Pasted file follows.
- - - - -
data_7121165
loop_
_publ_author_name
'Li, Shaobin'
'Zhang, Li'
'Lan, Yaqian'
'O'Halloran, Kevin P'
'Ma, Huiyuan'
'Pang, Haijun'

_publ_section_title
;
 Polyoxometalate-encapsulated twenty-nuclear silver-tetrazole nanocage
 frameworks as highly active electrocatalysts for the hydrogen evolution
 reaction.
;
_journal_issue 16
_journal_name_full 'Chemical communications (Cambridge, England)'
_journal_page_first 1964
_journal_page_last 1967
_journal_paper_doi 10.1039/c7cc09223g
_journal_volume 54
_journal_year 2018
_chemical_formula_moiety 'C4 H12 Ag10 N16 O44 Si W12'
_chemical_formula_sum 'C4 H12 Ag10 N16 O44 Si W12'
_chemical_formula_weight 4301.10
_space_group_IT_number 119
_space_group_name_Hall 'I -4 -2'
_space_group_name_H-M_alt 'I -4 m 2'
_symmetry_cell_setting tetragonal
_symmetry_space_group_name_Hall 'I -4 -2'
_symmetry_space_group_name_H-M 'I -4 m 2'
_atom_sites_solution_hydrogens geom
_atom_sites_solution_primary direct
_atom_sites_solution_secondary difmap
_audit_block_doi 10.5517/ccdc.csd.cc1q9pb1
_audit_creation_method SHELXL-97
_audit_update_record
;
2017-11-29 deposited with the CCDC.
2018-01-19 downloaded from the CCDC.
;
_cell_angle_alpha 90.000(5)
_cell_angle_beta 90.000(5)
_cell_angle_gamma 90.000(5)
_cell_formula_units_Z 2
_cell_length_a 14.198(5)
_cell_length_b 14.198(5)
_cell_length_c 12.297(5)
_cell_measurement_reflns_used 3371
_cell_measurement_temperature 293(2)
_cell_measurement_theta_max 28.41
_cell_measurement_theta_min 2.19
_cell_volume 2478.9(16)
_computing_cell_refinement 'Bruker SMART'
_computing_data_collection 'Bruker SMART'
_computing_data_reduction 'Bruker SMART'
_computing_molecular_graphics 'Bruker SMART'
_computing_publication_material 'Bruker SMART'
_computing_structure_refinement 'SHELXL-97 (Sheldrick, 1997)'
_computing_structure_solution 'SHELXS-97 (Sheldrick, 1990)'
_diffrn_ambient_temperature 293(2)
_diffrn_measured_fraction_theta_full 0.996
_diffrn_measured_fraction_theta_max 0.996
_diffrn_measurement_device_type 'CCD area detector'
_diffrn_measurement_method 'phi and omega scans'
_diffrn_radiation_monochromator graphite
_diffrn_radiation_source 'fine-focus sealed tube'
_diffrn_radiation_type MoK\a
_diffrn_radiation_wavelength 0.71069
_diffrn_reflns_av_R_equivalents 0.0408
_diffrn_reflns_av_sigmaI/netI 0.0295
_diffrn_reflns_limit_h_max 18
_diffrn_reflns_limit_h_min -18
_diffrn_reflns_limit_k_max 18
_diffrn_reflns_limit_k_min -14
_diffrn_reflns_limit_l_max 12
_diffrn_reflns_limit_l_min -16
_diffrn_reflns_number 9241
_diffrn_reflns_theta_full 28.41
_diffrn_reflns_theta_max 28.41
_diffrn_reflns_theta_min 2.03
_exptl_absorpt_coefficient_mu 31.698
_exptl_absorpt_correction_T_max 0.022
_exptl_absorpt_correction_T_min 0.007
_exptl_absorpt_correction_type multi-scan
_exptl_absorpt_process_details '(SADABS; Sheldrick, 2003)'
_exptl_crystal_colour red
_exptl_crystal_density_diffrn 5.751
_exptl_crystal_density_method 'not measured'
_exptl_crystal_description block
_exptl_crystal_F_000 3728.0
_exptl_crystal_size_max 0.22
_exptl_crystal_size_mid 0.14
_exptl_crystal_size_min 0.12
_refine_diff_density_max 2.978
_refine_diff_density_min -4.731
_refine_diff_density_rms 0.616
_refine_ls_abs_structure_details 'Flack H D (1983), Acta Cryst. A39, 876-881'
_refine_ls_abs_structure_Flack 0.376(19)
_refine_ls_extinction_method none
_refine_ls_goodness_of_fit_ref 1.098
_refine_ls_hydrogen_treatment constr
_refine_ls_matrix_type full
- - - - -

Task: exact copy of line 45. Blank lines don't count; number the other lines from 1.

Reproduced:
_cell_formula_units_Z 2